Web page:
Unilever Group on Oct. 5 withdrew a proposal to scrap its dual-headed structure and relocate its headquarters to Rotterdam, Netherlands, handing a victory to the growing band of U.K. shareholders that had opposed the move.
In recent weeks, large investors such as Legal & General Investment Management, Schroders and Aviva Investors, as well as investor proxy groups and small-shareholder associations, publicly said they would vote against the consumer giant's plan to combine its Unilever PLC and Unilever NV listings in the Netherlands. One stated reason was that the restructuring would see Unilever removed from the FTSE 100 index, forcing index and tracker funds to divest their shares and potentially causing a decline in Unilever's share price in the short to medium term.
The company, in turn, launched a public relations offensive seeking to persuade key shareholders about the benefits of the consolidation to create a "stronger, simpler and more competitive Unilever." It argued that the new structure would make it easier for the company to change its portfolio through sales and acquisitions. But it became apparent to Unilever that the groundswell of opposition had grown too great.
The decision "will be very well-received by our clients," said Jessica Ground, global head of stewardship at Schroders, in a statement emailed to S&P Global Market Intelligence. "We thank Unilever for listening to and addressing our concerns."
The reversal is a setback for Unilever CEO Paul Polman, who had championed the restructuring plan and whose tenure at the helm of Unilever is coming to an end.
In a statement, Unilever said, "the board had acknowledged that its proposal has not received support from a significant group of shareholders and therefore considered it appropriate to withdraw." A planned shareholder vote on Oct. 25 and 26 on the proposal has been canceled.
Unilever, the maker of Dove soap, Lipton tea and Ben & Jerry's ice cream, is one of the biggest companies on the London Stock Exchange, with a market capitalization of about £107 billion. It has maintained its dual structure for decades. Other companies, such as Royal Dutch Shell PLC and BHP Billiton Group, also maintain dual-listing models.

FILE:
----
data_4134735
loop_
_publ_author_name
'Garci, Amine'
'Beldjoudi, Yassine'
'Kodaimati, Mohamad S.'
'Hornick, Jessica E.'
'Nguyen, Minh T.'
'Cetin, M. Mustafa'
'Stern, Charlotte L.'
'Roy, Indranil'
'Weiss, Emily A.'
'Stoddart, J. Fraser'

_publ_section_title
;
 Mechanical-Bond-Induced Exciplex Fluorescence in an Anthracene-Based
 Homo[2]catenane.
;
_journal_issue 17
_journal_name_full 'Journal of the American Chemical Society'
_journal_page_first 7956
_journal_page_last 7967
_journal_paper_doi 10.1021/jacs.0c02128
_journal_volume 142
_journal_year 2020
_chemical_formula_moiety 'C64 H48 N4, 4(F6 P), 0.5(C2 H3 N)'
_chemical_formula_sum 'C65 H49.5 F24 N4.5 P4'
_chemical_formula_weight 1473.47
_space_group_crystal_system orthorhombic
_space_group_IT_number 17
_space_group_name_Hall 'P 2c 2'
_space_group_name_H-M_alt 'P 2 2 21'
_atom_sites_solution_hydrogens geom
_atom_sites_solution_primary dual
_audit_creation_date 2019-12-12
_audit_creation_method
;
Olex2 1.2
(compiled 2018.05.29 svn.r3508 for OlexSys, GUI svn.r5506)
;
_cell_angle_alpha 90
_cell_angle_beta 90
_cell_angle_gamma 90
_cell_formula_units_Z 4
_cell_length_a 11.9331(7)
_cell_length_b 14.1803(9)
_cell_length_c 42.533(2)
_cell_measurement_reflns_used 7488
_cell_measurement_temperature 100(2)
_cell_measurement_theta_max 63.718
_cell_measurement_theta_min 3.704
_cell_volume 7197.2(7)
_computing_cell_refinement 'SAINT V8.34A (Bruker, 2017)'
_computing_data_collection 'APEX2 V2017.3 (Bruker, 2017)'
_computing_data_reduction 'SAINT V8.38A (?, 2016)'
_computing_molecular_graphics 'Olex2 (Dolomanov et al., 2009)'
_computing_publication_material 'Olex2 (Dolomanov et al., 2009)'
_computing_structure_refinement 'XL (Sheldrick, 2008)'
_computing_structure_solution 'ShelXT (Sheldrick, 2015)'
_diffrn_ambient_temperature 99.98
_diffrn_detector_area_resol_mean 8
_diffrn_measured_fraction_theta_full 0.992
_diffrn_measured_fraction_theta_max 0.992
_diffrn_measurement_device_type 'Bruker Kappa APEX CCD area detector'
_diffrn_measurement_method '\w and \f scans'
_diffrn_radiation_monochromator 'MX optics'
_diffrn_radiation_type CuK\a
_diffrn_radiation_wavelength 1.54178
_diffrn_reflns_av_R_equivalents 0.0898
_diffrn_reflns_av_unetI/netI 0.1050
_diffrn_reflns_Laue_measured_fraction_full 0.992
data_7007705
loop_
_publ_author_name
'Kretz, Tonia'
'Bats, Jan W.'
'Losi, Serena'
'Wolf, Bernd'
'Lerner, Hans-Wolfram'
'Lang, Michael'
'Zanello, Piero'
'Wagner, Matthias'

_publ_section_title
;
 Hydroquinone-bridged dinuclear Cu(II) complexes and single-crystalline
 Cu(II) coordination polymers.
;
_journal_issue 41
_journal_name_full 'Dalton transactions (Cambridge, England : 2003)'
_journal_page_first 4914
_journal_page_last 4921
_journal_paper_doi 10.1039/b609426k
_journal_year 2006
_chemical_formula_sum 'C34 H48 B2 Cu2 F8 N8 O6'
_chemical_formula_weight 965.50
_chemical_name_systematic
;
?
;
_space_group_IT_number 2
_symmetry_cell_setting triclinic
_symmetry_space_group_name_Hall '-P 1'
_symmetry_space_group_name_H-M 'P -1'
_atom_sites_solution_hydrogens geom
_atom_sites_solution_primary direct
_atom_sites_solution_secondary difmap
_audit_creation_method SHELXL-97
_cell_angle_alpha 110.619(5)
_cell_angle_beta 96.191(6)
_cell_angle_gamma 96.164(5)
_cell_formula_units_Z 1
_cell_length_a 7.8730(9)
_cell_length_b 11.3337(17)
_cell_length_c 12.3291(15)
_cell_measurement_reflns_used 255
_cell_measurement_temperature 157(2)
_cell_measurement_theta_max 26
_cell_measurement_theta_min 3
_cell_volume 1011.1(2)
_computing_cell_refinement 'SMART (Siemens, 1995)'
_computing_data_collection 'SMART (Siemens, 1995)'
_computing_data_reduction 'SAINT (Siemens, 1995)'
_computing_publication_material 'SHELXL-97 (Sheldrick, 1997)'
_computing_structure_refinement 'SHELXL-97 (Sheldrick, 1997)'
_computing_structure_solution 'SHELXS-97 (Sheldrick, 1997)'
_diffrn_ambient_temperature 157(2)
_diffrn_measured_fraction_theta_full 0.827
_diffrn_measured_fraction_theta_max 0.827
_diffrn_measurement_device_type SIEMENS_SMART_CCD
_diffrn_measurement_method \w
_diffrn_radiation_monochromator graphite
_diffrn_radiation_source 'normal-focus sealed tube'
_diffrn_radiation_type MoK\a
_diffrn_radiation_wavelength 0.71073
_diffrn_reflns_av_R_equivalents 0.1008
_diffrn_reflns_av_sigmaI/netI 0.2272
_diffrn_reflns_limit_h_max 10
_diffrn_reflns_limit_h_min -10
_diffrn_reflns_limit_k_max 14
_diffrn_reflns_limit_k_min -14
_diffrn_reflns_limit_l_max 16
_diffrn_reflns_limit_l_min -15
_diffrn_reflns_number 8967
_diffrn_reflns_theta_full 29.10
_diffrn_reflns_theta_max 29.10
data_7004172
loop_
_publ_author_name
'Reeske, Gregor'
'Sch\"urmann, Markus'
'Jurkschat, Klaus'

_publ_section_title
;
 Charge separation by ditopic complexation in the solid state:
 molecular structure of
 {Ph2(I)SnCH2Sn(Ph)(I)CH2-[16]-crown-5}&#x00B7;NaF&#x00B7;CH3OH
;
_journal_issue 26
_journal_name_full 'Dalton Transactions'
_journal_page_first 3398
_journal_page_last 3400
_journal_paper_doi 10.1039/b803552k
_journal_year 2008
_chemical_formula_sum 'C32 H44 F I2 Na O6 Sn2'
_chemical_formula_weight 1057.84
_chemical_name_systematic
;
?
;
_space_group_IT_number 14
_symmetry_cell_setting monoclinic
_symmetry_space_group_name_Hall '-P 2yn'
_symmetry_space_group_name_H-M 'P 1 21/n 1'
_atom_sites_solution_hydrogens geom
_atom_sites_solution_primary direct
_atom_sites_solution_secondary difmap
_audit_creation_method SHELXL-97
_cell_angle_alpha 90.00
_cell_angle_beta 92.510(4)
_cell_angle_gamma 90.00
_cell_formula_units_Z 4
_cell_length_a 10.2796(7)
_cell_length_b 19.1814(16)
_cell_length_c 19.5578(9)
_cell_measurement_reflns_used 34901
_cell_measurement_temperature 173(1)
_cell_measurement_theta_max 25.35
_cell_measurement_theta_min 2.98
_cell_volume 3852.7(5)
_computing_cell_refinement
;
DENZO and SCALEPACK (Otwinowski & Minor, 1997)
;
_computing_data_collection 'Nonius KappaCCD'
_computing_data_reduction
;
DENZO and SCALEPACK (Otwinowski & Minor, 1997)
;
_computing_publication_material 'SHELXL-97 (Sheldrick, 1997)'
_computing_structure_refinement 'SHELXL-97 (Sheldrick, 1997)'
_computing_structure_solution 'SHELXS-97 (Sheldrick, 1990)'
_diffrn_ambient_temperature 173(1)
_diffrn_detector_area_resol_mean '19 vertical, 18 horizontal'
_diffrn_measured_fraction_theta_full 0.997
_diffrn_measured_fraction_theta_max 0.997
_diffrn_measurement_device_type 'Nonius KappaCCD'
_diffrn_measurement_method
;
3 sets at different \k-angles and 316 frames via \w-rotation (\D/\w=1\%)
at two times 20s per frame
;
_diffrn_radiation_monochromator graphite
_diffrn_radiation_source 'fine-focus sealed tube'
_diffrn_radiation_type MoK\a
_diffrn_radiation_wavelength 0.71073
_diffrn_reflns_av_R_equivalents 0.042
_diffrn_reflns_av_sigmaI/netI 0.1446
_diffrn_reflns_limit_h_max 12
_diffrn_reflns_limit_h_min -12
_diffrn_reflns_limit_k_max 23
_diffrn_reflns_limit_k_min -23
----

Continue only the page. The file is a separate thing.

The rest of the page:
Most of the asset managers owning Unilever's shares are based in the U.K., according to the UK Shareholders' Association, which represents small shareholders and had opposed the Unilever plan.
"I am not entirely surprised they backed down," Peter Parry, policy director for UKSA, said in an interview. "It does show that if investors and trade associations get together on an issue, then you can see real pressure building."
In a research note, UBS analyst Pinar Ergun wrote: "We expect a mixed reaction today: some PLC shareholders will view the withdrawal positively as the stock will maintain its inclusion in the FTSE 100 index but others might be disappointed. We believe the market's focus will now shift to [Unilever's] next steps, corporate governance improvements under the current structure and the operational performance."
Shares for both Unilever PLC and Unilever NV were trading flat following the news.
The company's restructuring proposal followed a yearlong review sparked by an unsolicited $13 billion takeover attempt by The Kraft Heinz Co. in January 2017. The approach was thwarted but underscored the constraints of Unilever's structure, including its ability to make changes to its portfolio through sales and acquisitions.
Under the terms of the proposal, shareholders of the two companies would share the same dividend and capital distribution interests in the new holding company and in the same relative proportions in the combined group as before.
Unilever may yet push ahead with a restructuring plan, though it's not clear in what form or when. In a statement, the company's chairman Marijn Dekkers said: "The board continues to believe that simplifying our dual-headed structure would, over time, provide opportunities to further accelerate value creation and serve the long-term interests of Unilever."
Added Parry: "It wouldn't surprise me that if they were to come back with something less inimical to [large and small] shareholders, then there's a good chance they'd get it through. It's a case of 'watch this space.'"
Unilever was formed in 1930 from the combination of the Netherlands' Margarine Unie and the U.K.'s Lever Brothers. Since then, the two companies have been governed by complex agreements to maintain parity between the economic rights of the respective shareholders. Shares of the Dutch-listed entity represent 55% of the ordinary share capital of the group while the U.K. entity represents the remaining 45%.